Nevada Republicans have also followed a different path than their partisan brethren in several other key battleground states. Here, they nominated an experienced, statewide elected official in Adam Laxalt, the state’s former attorney general. Whereas New Hampshire went with Trumpy outsider Dan Bolduc and Arizona went with Trumpy outsider Blake Masters and Georgia went with Trumpy outsider Herschel Walker and Pennsylvania went with Trumpy outsider Dr. Oz — all of whom are probably underperforming Generic Republican right now — Nevada made no such mistake.

Meanwhile, Nevada may be paralleling the developments in Wisconsin — that is, the switch from Registered to Likely voters has favored the Republican:

Like in Wisconsin, it’s easy to see the political version of a redshift here in the Silver State. From where I sit, Laxalt will give us our first flip.

PPFA Nevada pick: Democrats 48, Republicans 50

With two to go, Republicans need just one more win to take the majority. Democrats need both to get to 50 plus the VP.

Both these states end up in the third and final tier…


Tier 3: Purple as Purple Can Be

Pennsylvania

Lacking all confidence, I could list these last two races in either order, but let’s start with what’s been the most entertaining race of the cycle, Pennsylvania’s Democratic Lt. Governor John Fetterman has led Republican TV doctor Mehmet Oz in every poll — but I don’t think for much longer.

Fetterman has relentlessly trolled Dr. Oz about his carpetbagging opportunism, running for Pennsylvania’s open seat despite spending most of his life in New Jersey and having only changed his voter registration to Pennsylvania two years ago. (Fetterman delightfully tried to “help” Oz get into the New Jersey Hall of Fame.) Fetterman has also brandished a working class persona, positioning Oz as out-of-touch, an accusation Oz was unable to sidestep during a misguided improvisation at a local grocery store (which he misnamed) in his quest to make the perfect “crudités,” a totally normal word that regularly shows up on all our grocery lists.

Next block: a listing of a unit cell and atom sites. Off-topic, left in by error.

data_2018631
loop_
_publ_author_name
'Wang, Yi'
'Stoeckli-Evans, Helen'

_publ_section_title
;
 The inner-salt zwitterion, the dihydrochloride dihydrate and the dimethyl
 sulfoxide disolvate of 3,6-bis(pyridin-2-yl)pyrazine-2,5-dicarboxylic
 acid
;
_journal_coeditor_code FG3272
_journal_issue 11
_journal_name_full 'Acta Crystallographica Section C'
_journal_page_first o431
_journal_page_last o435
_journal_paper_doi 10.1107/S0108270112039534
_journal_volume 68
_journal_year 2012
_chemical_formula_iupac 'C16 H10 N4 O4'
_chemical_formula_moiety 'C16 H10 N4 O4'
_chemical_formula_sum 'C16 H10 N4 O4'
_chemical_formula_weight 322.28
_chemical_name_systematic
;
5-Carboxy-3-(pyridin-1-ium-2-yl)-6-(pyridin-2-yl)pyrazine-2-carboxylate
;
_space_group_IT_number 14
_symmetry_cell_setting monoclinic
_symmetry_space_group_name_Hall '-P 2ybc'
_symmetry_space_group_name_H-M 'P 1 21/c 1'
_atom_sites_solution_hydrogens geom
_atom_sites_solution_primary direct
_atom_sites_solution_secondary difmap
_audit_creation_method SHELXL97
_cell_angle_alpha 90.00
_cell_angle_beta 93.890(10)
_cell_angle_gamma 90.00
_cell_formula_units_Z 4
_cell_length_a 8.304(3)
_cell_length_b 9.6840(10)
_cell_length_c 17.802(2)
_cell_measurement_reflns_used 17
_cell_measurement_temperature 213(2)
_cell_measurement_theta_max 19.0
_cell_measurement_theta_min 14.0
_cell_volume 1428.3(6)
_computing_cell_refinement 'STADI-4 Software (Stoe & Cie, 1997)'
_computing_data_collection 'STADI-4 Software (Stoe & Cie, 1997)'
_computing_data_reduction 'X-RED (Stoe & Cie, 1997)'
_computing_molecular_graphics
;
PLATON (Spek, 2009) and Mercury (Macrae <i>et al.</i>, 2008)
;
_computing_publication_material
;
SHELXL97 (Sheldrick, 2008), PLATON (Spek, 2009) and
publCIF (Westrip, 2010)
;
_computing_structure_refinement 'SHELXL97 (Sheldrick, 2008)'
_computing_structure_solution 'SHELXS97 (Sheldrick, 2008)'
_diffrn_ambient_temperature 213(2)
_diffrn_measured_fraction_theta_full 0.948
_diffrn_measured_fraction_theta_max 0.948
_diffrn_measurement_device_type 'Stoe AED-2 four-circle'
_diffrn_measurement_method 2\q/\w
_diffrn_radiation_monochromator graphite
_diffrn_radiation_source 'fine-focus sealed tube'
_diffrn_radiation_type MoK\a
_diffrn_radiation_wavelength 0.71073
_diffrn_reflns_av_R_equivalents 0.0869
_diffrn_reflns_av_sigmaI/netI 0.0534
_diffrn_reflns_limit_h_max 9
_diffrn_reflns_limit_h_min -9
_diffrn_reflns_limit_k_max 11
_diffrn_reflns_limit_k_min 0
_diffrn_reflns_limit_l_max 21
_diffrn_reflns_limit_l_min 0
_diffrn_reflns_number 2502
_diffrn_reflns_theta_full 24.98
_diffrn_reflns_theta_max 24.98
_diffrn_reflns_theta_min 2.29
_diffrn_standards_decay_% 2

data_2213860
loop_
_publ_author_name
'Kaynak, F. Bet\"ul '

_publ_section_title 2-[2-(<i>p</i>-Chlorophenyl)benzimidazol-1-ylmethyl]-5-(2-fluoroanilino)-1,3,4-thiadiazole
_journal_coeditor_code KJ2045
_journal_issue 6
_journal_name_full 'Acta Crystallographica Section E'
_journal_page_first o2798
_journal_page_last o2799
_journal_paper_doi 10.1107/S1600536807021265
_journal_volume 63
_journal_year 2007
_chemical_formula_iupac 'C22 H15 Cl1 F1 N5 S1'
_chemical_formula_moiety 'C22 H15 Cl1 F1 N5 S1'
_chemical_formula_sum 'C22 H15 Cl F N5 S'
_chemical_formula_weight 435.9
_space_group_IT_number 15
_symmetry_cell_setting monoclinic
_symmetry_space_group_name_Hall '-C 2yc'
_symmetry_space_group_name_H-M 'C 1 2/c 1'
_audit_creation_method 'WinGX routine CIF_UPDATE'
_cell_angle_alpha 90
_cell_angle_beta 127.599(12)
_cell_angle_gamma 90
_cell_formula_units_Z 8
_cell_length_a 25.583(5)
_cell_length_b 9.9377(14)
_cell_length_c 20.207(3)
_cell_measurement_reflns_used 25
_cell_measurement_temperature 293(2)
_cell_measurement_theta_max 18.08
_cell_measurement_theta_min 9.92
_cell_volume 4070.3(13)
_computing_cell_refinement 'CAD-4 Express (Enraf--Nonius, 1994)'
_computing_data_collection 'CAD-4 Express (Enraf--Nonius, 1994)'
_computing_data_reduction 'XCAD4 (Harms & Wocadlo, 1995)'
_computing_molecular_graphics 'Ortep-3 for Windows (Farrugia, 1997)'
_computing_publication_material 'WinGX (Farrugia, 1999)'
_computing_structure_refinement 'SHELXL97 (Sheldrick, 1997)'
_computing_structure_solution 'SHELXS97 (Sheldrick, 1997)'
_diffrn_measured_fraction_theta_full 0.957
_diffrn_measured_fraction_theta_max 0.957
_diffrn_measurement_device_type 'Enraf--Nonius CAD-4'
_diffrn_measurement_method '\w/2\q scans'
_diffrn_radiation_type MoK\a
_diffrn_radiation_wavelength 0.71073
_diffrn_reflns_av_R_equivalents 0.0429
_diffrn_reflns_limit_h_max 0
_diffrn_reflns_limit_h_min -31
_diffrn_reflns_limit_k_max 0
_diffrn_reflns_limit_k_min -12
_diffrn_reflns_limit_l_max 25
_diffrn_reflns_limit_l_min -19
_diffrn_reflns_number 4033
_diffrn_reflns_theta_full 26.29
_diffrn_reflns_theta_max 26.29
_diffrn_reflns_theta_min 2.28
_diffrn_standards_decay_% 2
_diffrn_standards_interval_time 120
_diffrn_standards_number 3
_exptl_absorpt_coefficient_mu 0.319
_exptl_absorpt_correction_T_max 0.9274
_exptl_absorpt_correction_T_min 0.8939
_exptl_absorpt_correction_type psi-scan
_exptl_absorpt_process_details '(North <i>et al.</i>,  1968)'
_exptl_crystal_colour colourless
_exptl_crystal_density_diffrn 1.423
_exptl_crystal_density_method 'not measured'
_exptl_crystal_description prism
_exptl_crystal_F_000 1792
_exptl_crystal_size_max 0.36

Oz is mostly out of his depth in their social media wars, and his admiral attempt to keep the election to the issues, especially the economy, has not gone well. His most notable effort at getting dirty was criticizing Fetterman for not eating enough vegetables and having a stroke, at which point Fetterman, who had clearly been the aggressor in these personal attacks, essentially responded with a “How dare you!” as if he didn’t have it coming.

It’s really been fun.

Essentially, each side is getting to feel what it’s like to experience Trump from the other side. Fetterman isn’t quite on the level of our former Troller-in-Chief (then again, who is?) but he’s taking pages from the same playbook, unleashing cheeky personal attacks while withstanding mean comments with the fragility of a Fabergé egg. Meanwhile, Dr. Oz just wants to talk about issues and have a debate, which Fetterman could care less about, and instead he just drags Oz down into the mud. Democrats have loved it. Republicans have been frustrated. Welcome to the other foot.